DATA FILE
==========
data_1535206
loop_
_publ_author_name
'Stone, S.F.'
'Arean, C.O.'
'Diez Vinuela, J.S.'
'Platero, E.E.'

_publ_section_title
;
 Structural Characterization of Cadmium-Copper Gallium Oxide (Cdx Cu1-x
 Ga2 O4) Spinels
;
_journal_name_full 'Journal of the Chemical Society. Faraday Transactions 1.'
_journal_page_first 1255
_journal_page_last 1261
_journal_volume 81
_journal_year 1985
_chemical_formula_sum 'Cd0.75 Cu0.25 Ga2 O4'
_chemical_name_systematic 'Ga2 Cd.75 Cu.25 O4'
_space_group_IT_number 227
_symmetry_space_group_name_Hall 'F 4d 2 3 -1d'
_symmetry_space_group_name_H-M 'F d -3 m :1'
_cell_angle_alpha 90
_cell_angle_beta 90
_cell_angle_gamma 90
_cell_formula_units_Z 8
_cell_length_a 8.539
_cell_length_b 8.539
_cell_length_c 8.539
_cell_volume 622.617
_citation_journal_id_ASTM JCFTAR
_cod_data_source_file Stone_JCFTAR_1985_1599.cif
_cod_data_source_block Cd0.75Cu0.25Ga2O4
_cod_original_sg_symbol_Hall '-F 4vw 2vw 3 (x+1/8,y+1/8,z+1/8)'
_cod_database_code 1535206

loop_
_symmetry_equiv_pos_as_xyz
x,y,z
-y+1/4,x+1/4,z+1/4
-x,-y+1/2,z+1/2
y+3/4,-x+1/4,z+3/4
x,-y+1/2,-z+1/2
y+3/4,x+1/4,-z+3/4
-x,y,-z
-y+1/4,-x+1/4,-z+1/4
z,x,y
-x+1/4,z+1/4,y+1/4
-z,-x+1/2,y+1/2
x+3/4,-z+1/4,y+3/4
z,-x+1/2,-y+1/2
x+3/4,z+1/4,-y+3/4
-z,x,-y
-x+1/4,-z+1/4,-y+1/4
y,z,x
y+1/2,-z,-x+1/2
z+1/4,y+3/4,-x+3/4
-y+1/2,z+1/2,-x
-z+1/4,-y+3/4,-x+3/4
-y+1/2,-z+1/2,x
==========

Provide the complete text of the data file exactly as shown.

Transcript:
data_1535206
loop_
_publ_author_name
'Stone, S.F.'
'Arean, C.O.'
'Diez Vinuela, J.S.'
'Platero, E.E.'

_publ_section_title
;
 Structural Characterization of Cadmium-Copper Gallium Oxide (Cdx Cu1-x
 Ga2 O4) Spinels
;
_journal_name_full 'Journal of the Chemical Society. Faraday Transactions 1.'
_journal_page_first 1255
_journal_page_last 1261
_journal_volume 81
_journal_year 1985
_chemical_formula_sum 'Cd0.75 Cu0.25 Ga2 O4'
_chemical_name_systematic 'Ga2 Cd.75 Cu.25 O4'
_space_group_IT_number 227
_symmetry_space_group_name_Hall 'F 4d 2 3 -1d'
_symmetry_space_group_name_H-M 'F d -3 m :1'
_cell_angle_alpha 90
_cell_angle_beta 90
_cell_angle_gamma 90
_cell_formula_units_Z 8
_cell_length_a 8.539
_cell_length_b 8.539
_cell_length_c 8.539
_cell_volume 622.617
_citation_journal_id_ASTM JCFTAR
_cod_data_source_file Stone_JCFTAR_1985_1599.cif
_cod_data_source_block Cd0.75Cu0.25Ga2O4
_cod_original_sg_symbol_Hall '-F 4vw 2vw 3 (x+1/8,y+1/8,z+1/8)'
_cod_database_code 1535206

loop_
_symmetry_equiv_pos_as_xyz
x,y,z
-y+1/4,x+1/4,z+1/4
-x,-y+1/2,z+1/2
y+3/4,-x+1/4,z+3/4
x,-y+1/2,-z+1/2
y+3/4,x+1/4,-z+3/4
-x,y,-z
-y+1/4,-x+1/4,-z+1/4
z,x,y
-x+1/4,z+1/4,y+1/4
-z,-x+1/2,y+1/2
x+3/4,-z+1/4,y+3/4
z,-x+1/2,-y+1/2
x+3/4,z+1/4,-y+3/4
-z,x,-y
-x+1/4,-z+1/4,-y+1/4
y,z,x
y+1/2,-z,-x+1/2
z+1/4,y+3/4,-x+3/4
-y+1/2,z+1/2,-x
-z+1/4,-y+3/4,-x+3/4
-y+1/2,-z+1/2,x